Stephenson, Neal

Book - 2008
Average Rating: 4.5 stars out of 5.
Raz, a mathematician, is among a cohort of secluded scientists and philosophers who are called upon to save the world from impending catastrophe

Publisher: New York : William Morrow, 2008
Edition: 1st ed
ISBN: 9780061474095
Branch Call Number: SCIFI STEPH...N
Characteristics: xvii, 937 p. : ill. ; 24 cm


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Feb 07, 2015
  • lacindahum rated this: 5 stars out of 5.

One of my favorite books ever.

Apr 30, 2014

One of Stephenson's best novels. Extremely creative and original.

Mar 02, 2013
  • GeoffAbel rated this: 5 stars out of 5.

I can't add anything more than what others have stated - I'm just adding another positive review to this spectacular novel. Neal is The Man!

Jan 27, 2013
  • yoj rated this: 4 stars out of 5.

Phwoar. It was quite a tome to get through but I must admit I enjoyed it. It probably helped that I had the holidays to read it because I think it might have been a much harder slog if I had to eke it out over a linger period. This was my second Neil Stevenson but I found again that I truly enjoy his characters.
Even now a couple of weeks afterward I'm not certain what stands out more to me. There are so many aspects, language, culture, identity, multiverses ... It's a bit difficult to pick. I think the comments of others pretty much cover it ...

Jul 19, 2012
  • jsmapr1 rated this: 5 stars out of 5.

Another winner by Stephenson. The plot is interesting and clever but moves at a nice pace. The philosophical passages are integrated so well that the enhance the story perfectly without confusing or boring the reader.

Apr 27, 2011
  • gwsuperfan rated this: 4 stars out of 5.

Expands on some concepts that Stephenson first touched on in The Big U. More readable than the Baroque Cycle books. Perhaps a little too long, but other than that a return to form.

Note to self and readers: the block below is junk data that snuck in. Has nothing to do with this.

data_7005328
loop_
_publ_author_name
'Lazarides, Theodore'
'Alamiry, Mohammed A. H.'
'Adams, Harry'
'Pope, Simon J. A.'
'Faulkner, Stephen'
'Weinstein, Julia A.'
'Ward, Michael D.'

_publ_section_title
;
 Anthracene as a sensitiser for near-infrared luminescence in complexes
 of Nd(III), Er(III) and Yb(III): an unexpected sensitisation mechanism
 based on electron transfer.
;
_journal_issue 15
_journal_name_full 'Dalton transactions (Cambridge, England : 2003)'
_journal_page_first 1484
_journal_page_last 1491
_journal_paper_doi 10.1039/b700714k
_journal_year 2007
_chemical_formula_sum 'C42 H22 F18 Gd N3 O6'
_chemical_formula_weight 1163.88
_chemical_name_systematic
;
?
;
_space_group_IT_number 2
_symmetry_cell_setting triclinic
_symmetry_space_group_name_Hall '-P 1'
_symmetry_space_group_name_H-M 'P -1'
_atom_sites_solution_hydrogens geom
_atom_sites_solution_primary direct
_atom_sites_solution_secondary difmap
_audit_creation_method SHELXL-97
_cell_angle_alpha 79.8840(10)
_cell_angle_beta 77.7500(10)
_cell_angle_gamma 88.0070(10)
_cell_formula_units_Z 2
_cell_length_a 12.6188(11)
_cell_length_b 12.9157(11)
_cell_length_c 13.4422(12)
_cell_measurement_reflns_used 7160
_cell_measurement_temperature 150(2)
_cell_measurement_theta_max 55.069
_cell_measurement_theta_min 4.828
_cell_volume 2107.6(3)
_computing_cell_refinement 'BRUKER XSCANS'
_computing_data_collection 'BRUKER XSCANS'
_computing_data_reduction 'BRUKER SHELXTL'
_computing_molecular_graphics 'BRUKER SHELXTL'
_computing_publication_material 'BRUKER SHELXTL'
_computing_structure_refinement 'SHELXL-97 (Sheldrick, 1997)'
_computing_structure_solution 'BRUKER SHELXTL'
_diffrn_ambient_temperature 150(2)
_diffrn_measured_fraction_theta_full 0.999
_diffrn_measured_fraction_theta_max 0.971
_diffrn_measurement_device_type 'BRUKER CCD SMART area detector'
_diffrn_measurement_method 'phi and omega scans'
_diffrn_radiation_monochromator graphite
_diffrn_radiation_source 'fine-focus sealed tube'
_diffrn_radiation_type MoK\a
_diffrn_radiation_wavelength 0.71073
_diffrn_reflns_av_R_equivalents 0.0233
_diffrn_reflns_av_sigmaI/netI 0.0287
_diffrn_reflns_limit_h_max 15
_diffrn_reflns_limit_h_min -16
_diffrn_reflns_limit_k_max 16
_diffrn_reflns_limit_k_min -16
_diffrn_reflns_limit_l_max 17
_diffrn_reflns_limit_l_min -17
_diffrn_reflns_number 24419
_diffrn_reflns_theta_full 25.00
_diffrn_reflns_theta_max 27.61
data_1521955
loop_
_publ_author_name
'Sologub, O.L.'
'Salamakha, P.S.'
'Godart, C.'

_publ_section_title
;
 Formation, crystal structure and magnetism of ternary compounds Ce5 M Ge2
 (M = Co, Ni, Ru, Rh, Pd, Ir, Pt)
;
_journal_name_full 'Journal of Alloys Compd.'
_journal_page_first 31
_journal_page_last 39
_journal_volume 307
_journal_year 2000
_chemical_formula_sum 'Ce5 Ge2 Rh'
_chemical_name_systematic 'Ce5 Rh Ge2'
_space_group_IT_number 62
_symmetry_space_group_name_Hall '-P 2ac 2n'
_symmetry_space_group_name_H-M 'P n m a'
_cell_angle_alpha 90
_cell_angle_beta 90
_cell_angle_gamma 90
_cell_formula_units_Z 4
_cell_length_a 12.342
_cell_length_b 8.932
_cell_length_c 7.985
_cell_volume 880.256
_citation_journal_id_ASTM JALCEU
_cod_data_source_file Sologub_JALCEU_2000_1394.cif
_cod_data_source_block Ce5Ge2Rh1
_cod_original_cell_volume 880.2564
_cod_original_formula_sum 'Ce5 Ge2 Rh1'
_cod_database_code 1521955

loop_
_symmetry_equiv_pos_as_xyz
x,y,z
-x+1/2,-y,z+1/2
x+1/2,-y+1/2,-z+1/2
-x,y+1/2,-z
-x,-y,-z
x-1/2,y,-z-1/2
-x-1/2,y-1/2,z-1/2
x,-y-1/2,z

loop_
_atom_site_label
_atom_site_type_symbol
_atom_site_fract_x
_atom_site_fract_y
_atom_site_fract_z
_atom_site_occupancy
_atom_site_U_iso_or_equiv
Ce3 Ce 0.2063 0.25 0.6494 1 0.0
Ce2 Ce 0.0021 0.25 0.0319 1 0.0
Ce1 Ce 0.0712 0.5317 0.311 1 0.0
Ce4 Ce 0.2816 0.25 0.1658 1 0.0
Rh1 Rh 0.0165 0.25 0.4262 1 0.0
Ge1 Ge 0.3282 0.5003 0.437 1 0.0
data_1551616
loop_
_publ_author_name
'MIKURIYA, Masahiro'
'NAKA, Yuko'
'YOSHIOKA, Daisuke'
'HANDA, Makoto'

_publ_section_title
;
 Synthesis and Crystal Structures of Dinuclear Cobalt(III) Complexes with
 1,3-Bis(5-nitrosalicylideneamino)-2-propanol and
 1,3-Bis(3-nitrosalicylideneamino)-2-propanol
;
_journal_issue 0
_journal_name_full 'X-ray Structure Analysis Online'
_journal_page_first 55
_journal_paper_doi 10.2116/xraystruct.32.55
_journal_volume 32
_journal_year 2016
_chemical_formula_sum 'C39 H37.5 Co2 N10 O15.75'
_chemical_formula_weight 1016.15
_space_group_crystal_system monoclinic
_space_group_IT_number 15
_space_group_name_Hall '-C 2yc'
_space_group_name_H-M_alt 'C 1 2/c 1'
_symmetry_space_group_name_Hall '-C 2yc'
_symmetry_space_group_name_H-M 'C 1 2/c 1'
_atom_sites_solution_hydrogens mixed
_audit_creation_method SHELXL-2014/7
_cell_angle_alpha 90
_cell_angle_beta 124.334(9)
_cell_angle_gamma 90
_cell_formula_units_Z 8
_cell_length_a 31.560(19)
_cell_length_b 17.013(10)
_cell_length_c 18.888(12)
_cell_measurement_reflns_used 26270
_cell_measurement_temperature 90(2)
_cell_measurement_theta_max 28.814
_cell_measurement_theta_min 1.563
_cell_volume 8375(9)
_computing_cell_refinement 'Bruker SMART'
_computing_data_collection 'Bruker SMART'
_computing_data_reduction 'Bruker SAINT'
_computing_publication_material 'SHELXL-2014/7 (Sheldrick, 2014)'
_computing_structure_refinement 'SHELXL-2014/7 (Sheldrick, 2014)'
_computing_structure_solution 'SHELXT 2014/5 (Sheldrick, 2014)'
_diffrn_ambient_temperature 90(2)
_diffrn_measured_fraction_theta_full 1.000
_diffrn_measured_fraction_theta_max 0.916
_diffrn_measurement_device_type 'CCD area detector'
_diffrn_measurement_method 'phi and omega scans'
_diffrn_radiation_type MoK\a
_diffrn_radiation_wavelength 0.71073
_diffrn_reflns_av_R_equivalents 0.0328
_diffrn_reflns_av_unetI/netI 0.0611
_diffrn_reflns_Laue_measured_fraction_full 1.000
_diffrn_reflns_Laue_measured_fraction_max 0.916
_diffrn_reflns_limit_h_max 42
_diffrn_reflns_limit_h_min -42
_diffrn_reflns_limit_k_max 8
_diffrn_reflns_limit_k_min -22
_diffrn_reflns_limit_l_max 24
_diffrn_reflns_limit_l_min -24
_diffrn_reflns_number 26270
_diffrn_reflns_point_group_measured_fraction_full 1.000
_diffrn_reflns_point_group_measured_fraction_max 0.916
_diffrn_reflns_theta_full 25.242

Apr 20, 2011
  • arteris rated this: 5 stars out of 5.

A very vivid read from Neal Stephenson. A bit slow to start with an alternate universe full of terminology and history to absorb, but it sets a very epic scale to the tone of the book that reminds me of the great Frank Herbert work, Dune. I would be interested to see another book set in this same alternative universe a long slide in the time line back or forwards.

Jan 12, 2011
  • Northbrook_Eric rated this: 4 stars out of 5.

Arbre is a planet where scientists and mathematicians are cloistered behind monastery walls in order to preserve knowledge from disasters. Their millennia-old rules are shattered when a mysterious extraterrestrial event is detected. Raz, an acolyte about to be selected for an Order, and his companions are drawn out of the cloister and into the center of the planet threatening crisis. Fans of Stephenson (I’m one!) know that his work is often more concerned with examining philosophical themes than rapidly forwarding a plotline. Anathem is more successful than some of his recent works in balancing a great story and intriguing intellectual explorations.

Jan 09, 2011
  • bigdog423 rated this: 4.5 stars out of 5.

Tough reading for the first 100 pages with many "new" terms, but hang in there, it's worth the wait. Skim the glossary after reading pages 1, 50 and 100 (or there about). The prose will flow more evenly after that.

Overall a great read. Stephenson delivers. The lexicon helps shift one's perspective to frame a civilization that is thousands of years old. Stephenson's ability to take you to a New Place is powerful and quite satisfying.

Some criticize the ending as being too soft or unsubstantial. No matter, with the feast preceding the denouement, I found I didn't care (other than being sad the book ended). Stephenson creates such a rich universe, it is easy to place Anathem on the list of Books to Read Again.

Dec 30, 2010
  • ExtraordinaryEvidence rated this: 5 stars out of 5.

Imagine looking at a landscape through a magnifying imagine that the viewpoint slowly and continually pulls back so that more and more of the landscape is slowly add in a mystery, sort of like The Name of the Rose, except a mystery more to do with the nature of consciousness and add in an alternate history and alternate universes...and now add in a brilliant revelation about the ubiquity of narrative and the power of story...this is but a small taste of the monumental world Stephenson creates with this book. What makes it even more wonderful is that the book retains the initial inimacy with the reader through to the end. Highly recommended.

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